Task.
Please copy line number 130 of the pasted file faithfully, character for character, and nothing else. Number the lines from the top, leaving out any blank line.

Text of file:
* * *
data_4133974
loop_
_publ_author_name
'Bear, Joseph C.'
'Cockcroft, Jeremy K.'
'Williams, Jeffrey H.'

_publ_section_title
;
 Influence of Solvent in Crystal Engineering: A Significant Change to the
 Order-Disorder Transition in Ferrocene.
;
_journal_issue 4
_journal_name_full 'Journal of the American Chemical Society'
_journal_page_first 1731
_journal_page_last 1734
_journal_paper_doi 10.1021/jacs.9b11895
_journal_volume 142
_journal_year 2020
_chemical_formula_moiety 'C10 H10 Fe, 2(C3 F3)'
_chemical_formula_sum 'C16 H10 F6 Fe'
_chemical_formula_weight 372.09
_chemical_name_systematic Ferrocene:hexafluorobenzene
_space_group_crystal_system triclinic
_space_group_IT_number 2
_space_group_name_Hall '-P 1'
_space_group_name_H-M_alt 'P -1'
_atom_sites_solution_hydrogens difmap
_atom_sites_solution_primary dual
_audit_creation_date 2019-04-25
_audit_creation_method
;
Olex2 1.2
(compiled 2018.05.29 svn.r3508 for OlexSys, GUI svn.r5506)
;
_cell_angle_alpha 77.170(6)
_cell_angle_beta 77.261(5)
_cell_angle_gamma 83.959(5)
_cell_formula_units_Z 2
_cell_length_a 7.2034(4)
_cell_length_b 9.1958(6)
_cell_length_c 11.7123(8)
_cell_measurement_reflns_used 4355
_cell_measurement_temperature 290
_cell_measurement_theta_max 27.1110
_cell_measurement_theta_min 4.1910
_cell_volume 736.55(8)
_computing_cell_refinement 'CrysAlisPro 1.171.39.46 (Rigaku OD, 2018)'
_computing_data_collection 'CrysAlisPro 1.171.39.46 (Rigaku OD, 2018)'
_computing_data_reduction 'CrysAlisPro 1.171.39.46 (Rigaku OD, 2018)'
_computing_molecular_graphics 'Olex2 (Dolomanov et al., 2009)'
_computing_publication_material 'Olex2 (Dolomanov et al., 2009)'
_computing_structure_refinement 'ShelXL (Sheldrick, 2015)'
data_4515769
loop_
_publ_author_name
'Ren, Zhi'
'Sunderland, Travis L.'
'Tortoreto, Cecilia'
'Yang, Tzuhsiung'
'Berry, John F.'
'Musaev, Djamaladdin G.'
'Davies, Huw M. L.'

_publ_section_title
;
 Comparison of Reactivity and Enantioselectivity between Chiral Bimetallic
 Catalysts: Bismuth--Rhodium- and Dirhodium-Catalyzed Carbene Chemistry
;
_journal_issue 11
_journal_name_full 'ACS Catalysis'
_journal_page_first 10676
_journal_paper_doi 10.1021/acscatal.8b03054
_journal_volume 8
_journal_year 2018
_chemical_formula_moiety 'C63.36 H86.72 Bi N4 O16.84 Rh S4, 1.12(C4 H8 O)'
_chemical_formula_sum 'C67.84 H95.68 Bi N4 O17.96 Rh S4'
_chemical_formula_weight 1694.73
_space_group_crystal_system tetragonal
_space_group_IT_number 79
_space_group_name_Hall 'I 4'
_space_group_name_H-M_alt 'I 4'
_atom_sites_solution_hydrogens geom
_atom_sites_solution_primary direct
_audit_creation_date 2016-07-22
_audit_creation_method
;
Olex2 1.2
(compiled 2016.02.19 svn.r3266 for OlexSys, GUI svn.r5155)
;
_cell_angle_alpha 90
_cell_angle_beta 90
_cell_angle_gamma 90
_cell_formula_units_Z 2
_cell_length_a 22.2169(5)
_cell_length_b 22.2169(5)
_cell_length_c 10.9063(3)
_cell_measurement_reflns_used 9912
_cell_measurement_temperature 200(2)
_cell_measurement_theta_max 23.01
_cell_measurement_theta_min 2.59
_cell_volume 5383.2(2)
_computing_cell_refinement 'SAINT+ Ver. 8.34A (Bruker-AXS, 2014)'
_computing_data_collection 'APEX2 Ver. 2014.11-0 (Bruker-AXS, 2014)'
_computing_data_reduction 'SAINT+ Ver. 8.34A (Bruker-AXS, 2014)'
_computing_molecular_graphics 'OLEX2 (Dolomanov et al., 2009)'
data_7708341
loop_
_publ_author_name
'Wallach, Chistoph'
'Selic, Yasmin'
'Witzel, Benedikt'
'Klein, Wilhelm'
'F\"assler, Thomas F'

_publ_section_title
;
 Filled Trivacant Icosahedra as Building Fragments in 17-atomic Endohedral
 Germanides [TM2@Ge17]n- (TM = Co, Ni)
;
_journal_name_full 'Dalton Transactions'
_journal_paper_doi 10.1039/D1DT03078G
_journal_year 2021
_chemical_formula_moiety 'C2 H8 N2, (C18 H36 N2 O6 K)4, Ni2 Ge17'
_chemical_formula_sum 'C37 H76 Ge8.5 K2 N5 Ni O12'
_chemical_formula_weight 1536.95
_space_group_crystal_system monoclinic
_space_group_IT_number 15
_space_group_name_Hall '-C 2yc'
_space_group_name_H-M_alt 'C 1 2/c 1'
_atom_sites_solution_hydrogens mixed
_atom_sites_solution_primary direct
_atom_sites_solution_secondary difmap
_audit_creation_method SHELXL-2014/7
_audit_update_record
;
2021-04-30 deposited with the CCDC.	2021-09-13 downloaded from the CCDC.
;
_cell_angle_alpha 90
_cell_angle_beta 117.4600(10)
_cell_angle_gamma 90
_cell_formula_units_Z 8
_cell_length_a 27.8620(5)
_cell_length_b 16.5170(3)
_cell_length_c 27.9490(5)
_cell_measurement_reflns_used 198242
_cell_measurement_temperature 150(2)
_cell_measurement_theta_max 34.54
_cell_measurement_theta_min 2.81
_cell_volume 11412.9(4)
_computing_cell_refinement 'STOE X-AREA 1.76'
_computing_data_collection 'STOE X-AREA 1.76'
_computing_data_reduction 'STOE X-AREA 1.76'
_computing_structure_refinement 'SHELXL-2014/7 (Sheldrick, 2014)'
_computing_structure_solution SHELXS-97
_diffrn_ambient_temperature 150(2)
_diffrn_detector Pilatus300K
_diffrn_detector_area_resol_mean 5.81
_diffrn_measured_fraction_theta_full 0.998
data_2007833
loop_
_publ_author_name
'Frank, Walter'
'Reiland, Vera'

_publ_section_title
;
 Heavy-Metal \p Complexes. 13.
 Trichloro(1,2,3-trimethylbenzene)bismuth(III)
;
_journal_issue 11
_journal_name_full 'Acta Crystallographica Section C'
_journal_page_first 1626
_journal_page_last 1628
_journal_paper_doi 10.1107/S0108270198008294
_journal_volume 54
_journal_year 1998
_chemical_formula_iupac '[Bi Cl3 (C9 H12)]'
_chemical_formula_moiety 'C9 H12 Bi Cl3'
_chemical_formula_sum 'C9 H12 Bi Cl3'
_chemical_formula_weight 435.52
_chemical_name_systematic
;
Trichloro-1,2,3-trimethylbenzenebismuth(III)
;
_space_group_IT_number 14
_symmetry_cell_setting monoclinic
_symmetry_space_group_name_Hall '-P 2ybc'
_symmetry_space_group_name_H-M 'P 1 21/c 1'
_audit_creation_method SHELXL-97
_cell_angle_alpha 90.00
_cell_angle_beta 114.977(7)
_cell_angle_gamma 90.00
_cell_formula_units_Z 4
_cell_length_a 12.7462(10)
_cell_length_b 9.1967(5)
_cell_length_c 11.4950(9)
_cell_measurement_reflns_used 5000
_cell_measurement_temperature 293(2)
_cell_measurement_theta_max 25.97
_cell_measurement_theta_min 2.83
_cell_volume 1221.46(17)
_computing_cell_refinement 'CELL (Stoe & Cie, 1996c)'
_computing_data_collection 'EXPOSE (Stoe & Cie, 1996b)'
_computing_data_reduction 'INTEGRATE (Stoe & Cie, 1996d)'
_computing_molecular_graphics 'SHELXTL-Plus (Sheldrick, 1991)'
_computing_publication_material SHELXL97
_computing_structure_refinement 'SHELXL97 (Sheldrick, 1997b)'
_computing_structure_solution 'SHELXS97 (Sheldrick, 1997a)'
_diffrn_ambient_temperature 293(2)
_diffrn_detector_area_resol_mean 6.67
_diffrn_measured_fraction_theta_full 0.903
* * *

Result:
_atom_sites_solution_secondary difmap